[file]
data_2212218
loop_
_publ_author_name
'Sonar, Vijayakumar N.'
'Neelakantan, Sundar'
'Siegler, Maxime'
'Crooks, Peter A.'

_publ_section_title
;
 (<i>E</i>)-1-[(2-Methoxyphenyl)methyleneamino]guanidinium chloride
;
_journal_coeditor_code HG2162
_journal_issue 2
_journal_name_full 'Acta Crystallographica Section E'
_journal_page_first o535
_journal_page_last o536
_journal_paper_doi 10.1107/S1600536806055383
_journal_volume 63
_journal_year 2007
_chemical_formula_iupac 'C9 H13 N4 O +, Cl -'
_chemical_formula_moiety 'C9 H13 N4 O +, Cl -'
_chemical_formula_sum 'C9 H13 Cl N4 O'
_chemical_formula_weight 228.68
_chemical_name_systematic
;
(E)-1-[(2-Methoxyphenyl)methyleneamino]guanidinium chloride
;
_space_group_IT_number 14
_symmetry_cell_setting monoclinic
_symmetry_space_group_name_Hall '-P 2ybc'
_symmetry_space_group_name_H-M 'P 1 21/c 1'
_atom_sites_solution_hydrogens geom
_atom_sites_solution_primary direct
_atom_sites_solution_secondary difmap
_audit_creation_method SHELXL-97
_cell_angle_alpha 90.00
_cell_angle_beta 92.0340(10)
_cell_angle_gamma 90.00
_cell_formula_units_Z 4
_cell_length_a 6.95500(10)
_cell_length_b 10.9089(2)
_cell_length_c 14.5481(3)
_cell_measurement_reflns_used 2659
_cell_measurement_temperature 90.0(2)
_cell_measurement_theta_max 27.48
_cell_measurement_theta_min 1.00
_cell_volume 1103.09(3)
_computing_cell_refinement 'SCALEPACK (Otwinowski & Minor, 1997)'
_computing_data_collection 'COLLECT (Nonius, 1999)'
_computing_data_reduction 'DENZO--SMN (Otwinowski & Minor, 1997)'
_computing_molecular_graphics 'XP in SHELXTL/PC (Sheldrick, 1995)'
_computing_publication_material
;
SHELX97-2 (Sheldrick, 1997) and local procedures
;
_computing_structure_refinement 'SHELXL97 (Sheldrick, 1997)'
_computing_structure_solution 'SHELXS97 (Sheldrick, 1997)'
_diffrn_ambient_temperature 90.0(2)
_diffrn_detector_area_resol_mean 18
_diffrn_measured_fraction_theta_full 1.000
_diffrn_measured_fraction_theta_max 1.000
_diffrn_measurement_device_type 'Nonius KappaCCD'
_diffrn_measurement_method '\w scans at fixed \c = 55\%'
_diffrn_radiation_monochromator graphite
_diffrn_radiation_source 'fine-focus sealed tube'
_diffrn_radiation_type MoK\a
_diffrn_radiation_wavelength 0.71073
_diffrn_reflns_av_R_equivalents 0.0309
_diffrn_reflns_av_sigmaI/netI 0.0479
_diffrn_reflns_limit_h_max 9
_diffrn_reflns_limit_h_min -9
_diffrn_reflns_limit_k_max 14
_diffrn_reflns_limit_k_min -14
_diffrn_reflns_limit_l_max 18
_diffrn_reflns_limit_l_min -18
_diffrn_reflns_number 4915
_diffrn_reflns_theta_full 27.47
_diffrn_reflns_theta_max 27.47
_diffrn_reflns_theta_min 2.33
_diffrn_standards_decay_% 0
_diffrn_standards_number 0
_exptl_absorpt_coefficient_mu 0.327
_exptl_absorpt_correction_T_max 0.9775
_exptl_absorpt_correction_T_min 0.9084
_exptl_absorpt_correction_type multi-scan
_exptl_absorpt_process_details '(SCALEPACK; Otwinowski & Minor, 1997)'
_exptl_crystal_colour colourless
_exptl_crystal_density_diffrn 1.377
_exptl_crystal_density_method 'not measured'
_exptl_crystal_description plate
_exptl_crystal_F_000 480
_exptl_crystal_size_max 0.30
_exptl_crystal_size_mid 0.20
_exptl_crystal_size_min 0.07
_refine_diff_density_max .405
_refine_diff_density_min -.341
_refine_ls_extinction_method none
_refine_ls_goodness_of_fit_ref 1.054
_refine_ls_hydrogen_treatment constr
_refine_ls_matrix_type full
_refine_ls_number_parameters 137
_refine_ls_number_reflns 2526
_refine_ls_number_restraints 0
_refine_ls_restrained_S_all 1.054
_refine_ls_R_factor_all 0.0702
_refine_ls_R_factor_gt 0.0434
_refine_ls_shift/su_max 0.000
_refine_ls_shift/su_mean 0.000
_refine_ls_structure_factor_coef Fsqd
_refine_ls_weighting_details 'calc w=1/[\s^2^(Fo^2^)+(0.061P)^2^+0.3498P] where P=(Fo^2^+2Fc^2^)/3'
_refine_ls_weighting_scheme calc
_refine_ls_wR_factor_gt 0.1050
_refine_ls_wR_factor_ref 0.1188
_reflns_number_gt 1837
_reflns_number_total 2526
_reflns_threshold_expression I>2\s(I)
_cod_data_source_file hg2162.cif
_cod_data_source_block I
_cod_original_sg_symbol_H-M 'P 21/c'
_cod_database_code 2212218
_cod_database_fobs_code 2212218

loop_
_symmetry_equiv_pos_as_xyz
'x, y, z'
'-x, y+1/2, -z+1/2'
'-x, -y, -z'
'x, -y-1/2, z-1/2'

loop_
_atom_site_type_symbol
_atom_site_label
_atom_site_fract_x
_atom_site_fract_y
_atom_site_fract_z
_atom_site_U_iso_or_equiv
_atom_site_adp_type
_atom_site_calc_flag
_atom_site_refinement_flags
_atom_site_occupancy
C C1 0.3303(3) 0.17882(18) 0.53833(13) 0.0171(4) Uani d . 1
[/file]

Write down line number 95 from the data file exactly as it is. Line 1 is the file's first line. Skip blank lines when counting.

_refine_diff_density_max .405